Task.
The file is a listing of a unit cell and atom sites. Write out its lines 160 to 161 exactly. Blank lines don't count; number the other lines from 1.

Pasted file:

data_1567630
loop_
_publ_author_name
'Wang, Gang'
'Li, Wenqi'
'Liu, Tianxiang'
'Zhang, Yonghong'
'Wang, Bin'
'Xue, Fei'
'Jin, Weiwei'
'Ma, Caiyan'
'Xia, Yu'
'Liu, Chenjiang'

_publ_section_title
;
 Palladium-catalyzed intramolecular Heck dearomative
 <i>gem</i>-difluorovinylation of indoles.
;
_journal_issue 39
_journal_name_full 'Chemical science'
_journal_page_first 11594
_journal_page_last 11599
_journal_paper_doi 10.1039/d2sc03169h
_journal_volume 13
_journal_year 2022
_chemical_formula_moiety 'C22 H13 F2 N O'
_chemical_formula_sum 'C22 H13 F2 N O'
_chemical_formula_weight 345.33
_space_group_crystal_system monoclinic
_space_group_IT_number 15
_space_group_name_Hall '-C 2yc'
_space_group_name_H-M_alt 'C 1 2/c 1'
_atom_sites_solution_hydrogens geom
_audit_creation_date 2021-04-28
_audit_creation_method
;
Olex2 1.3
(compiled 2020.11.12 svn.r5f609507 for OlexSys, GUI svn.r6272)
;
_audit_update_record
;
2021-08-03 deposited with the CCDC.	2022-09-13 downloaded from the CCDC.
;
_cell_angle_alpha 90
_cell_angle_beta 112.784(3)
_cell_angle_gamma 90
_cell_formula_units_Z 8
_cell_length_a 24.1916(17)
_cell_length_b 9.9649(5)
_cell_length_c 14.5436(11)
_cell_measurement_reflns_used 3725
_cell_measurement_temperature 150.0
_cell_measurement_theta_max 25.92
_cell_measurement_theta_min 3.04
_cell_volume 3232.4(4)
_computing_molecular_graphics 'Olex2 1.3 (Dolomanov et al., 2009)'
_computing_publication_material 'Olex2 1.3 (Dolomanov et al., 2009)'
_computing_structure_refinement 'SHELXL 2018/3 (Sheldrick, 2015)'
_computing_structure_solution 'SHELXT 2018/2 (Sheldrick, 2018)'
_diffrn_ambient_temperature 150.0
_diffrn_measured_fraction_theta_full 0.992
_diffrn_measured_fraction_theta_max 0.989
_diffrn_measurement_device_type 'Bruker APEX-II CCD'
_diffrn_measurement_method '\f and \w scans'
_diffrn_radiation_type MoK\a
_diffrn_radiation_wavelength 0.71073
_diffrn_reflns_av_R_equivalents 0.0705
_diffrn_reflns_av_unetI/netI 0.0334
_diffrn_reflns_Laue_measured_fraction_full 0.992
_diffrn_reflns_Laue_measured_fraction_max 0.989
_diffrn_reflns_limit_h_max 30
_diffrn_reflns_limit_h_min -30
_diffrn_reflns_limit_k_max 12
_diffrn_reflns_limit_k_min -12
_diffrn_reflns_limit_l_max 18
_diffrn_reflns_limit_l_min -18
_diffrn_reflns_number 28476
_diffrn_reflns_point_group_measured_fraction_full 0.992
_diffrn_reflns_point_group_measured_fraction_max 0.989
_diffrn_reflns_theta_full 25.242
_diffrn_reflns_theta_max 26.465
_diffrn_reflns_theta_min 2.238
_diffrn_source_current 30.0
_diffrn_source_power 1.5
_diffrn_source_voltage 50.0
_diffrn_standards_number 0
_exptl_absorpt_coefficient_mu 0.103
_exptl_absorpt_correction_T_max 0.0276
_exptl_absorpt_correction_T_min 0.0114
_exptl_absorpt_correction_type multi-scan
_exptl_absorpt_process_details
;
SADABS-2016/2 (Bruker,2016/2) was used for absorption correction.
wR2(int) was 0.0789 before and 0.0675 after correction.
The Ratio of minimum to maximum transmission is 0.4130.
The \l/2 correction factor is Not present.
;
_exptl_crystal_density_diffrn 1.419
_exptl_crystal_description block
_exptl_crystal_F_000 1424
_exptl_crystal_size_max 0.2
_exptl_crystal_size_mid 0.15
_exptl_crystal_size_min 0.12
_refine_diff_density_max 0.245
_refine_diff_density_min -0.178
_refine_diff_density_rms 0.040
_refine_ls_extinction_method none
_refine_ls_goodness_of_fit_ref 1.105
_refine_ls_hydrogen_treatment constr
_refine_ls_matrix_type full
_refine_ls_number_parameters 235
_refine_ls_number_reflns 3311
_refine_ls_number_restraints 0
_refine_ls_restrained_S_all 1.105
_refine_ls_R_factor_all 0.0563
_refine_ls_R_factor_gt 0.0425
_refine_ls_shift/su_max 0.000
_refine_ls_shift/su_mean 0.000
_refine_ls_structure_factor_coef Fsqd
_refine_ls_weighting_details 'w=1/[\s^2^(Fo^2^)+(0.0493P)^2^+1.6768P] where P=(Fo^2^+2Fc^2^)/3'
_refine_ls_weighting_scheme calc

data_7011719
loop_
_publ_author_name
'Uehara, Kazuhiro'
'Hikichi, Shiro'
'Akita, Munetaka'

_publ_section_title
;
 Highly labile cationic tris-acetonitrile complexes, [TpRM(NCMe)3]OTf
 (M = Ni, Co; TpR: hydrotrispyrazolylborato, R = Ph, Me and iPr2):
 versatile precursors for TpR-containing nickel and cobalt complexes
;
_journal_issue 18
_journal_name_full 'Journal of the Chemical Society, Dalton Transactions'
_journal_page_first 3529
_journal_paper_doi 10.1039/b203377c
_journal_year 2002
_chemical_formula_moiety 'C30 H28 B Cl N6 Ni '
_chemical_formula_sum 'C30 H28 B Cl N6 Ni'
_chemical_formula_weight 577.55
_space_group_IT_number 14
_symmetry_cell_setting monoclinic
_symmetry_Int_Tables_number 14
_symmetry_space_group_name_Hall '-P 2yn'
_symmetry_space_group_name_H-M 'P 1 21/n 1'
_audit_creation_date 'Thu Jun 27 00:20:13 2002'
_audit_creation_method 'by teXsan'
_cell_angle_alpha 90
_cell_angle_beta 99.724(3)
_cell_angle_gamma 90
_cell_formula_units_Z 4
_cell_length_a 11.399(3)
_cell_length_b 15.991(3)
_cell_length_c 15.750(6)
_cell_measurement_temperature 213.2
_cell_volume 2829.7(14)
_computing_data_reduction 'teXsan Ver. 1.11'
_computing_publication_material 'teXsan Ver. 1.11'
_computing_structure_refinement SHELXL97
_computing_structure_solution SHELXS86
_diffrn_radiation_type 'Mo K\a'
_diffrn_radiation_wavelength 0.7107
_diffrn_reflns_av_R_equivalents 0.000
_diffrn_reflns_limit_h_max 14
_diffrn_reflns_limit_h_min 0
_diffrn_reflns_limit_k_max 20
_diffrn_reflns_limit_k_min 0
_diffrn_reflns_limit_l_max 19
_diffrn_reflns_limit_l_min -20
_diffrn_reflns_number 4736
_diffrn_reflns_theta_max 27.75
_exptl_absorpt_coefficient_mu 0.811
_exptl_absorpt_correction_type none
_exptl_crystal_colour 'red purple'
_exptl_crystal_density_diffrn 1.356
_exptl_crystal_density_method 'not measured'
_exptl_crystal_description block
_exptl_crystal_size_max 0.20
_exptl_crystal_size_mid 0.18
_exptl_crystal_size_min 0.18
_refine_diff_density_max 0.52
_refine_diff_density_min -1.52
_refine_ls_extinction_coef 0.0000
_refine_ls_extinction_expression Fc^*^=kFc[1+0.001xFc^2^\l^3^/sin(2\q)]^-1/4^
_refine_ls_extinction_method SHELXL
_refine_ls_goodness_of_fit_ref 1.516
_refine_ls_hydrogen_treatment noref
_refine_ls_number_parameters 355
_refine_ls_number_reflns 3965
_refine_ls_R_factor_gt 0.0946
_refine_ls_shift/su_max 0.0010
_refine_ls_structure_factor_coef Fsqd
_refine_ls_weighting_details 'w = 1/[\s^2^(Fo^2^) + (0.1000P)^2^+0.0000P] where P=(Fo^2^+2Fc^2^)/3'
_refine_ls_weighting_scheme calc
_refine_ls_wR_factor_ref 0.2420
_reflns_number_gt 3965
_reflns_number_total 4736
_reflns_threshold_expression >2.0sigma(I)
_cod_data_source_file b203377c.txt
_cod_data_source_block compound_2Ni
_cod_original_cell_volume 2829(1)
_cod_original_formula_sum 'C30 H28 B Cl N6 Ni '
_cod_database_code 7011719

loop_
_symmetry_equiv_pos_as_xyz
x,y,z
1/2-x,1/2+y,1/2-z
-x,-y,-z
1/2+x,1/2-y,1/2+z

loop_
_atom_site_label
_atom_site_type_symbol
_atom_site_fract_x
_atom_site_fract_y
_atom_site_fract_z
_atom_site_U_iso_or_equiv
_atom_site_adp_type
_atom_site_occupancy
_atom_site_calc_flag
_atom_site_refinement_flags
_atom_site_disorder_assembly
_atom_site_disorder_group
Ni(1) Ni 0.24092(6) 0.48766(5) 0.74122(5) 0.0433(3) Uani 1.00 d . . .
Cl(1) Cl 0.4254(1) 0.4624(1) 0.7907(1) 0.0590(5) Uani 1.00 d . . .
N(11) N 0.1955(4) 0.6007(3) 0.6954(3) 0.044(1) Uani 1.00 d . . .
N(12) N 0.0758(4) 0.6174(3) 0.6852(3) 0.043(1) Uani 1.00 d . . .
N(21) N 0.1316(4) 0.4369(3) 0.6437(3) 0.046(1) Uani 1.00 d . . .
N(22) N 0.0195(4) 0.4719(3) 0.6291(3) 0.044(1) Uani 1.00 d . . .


_computing_structure_refinement SHELXL97
_computing_structure_solution SHELXS86